I’ll Follow The Sun

Beatles For Sale album artworkWritten by: Lennon-McCartney
Recorded: 18 October 1964
Producer: George Martin
Engineer: Norman Smith

Released: 4 December 1964 (UK), 15 December 1964 (US)

Paul McCartney: vocals, bass guitar, acoustic guitar
John Lennon: harmony vocals, acoustic rhythm guitar
George Harrison: lead guitar
Ringo Starr: percussion

Available on:
Beatles For Sale
On Air - Live At The BBC Volume 2

One of Lennon and McCartney's earliest songs, I'll Follow The Sun was written in 1959 at McCartney's family home in Allerton, Liverpool.

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I wrote that in my front parlour in Forthlin Road. I was about 16. I'll Follow The Sun was one of those very early ones. I seem to remember writing it just after I'd had the flu and I had that cigarette - I smoked when I was 16 - the cigarette that's the 'cotton wool' one. You don't smoke while you're ill but after you get better you have a cigarette and it's terrible, it tastes like cotton wool, horrible. I remember standing in the parlour, with my guitar, looking out through the lace curtains of the window, and writing that one.
Paul McCartney
The Complete Beatles Recording Sessions, Mark Lewisohn

A rough home recording of the song exists on bootleg, believed to date from spring 1960. Lasting 1'49", it was performed by McCartney, Lennon and Harrison on acoustic guitars, with Stuart Sutcliffe on bass, without the delicate arrangement of the final version.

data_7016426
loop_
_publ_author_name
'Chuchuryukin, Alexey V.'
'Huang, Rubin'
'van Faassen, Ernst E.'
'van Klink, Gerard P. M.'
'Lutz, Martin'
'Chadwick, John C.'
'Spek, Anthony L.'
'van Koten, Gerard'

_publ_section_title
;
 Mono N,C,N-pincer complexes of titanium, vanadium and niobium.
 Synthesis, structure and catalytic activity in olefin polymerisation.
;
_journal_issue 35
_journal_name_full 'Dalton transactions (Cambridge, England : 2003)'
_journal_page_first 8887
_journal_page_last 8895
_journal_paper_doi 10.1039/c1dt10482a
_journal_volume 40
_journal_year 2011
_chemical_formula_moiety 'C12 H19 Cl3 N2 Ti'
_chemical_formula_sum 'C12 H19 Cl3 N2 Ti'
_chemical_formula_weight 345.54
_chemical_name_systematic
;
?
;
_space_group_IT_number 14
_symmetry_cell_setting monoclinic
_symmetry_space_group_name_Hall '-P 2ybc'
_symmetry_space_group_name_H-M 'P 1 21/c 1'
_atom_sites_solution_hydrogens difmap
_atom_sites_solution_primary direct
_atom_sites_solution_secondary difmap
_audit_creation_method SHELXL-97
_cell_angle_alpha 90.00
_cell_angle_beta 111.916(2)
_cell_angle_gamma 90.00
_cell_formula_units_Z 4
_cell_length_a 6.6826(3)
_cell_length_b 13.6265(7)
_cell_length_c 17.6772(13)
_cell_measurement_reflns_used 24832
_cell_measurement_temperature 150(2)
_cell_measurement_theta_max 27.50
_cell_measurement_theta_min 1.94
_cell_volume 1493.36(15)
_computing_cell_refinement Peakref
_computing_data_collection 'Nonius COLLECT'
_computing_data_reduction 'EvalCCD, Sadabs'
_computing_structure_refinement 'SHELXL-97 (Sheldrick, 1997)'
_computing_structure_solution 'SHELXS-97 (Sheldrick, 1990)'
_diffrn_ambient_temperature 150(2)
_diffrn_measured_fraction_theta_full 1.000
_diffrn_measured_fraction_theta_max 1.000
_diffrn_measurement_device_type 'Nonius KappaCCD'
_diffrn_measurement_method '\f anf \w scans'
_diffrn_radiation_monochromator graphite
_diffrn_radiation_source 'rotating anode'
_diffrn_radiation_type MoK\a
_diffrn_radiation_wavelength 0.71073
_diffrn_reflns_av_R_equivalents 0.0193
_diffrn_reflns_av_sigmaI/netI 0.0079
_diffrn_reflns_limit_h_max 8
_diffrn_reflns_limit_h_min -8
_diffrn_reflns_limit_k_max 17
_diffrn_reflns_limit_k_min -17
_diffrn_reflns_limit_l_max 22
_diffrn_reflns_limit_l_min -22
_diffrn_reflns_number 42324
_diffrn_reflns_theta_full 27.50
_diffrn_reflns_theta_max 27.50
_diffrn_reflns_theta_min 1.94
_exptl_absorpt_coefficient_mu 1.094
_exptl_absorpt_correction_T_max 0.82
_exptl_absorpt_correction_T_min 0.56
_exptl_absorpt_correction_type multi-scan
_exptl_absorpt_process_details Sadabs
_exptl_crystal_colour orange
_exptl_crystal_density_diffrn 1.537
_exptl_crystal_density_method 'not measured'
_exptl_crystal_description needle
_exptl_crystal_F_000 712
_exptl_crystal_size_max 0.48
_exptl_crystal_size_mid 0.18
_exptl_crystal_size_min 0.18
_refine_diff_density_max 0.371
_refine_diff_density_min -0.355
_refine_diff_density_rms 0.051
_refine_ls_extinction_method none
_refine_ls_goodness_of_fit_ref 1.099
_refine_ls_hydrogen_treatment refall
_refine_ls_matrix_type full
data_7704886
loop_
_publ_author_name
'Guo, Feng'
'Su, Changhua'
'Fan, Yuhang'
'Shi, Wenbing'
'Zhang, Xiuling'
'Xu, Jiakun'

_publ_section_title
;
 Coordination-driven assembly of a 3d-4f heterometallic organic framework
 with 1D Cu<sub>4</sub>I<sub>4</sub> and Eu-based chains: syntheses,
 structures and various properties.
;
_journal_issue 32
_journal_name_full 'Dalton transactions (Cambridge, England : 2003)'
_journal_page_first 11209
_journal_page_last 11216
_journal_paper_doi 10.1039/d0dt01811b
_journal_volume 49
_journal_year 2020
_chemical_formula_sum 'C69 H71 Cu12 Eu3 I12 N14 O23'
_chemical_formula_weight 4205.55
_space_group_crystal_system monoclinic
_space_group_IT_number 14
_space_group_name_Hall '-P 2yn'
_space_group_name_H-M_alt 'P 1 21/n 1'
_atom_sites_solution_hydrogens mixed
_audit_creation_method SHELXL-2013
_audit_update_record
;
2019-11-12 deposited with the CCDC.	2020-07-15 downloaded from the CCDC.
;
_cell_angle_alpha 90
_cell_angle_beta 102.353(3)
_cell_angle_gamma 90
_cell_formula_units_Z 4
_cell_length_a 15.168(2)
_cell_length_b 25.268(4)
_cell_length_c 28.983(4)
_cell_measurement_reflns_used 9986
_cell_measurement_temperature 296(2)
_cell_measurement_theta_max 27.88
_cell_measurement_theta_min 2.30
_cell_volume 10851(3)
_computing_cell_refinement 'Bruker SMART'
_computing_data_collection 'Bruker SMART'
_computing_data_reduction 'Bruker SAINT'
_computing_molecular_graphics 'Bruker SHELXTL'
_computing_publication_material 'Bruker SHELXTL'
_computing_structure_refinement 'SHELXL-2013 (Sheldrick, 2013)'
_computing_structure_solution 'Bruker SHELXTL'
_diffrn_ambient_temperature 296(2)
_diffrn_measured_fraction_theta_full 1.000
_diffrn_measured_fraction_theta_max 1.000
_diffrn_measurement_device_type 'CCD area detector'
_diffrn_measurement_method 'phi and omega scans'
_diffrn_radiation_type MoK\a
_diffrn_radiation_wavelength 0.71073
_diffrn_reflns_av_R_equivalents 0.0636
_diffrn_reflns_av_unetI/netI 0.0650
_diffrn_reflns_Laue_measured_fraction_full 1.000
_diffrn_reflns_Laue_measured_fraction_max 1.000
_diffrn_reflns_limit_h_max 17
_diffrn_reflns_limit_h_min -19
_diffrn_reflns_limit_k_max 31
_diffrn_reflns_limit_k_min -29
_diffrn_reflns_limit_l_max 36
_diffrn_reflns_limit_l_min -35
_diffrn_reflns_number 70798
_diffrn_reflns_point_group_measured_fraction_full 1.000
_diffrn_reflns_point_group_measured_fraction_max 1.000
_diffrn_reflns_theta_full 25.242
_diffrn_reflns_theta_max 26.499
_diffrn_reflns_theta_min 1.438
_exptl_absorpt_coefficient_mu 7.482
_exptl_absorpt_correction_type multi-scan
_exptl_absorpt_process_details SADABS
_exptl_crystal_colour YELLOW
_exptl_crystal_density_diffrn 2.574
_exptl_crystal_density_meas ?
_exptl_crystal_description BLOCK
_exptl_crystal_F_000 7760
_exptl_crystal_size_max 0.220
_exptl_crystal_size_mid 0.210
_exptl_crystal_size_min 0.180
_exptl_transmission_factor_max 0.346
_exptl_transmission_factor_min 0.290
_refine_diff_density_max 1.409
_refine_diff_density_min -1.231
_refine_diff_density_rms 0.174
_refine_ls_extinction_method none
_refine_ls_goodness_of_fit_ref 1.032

McCartney told Peter Hodgson, from whom he bought the tape in 1995, that it was recorded in the bathroom of his home during a school holiday in April 1960. Intriguingly, it featured different lyrics and music, plus a brief guitar break by Harrison, in place of the section which eventually began 'And now the time has come, and so my love I must go'. The lyrics are hard to decipher, but appear to be:

Well don't leave me alone, my dear
I'll hurry, and call on me my sweet

While never a core part of The Beatles' live repertoire, Pete Best recalled I'll Follow The Sun being played on a piano by McCartney between sets at Hamburg's Kaiserkeller.

It wouldn't have been considered good enough [to be performed by the group]. I wouldn't have put it up. As I said before, we had this R&B image in Liverpool, a rock 'n' roll, R&B, hardish image with the leather. So I think that songs like I'll Follow The Sun, ballads like that, got pushed back to later.
Paul McCartney
The Complete Beatles Recording Sessions, Mark Lewisohn

The song was revived during the hurried sessions for Beatles For Sale at the end of 1964, when the group were struggling to find enough songs to fill the album. It was first released in the US on the Beatles '65 collection.

That's Paul again. Can't you tell? I mean, 'Tomorrow may rain so I'll follow the sun.' That's another early McCartney. You kow, written almost before The Beatles, I think. He had a lot of stuff...
John Lennon, 1980
All We Are Saying, David Sheff

The group also recorded I'll Follow The Sun for Top Gear, a BBC radio programme. It was recorded on 17 November 1964, transmitted on 26 November, but wasn't commercially released until the Baby It's You single in 1995.

In the studio

On 18 October 1964 The Beatles recorded I'll Follow The Sun in eight takes. The final version was the only one to feature electric guitar; previous attempts all contained an acoustic guitar break.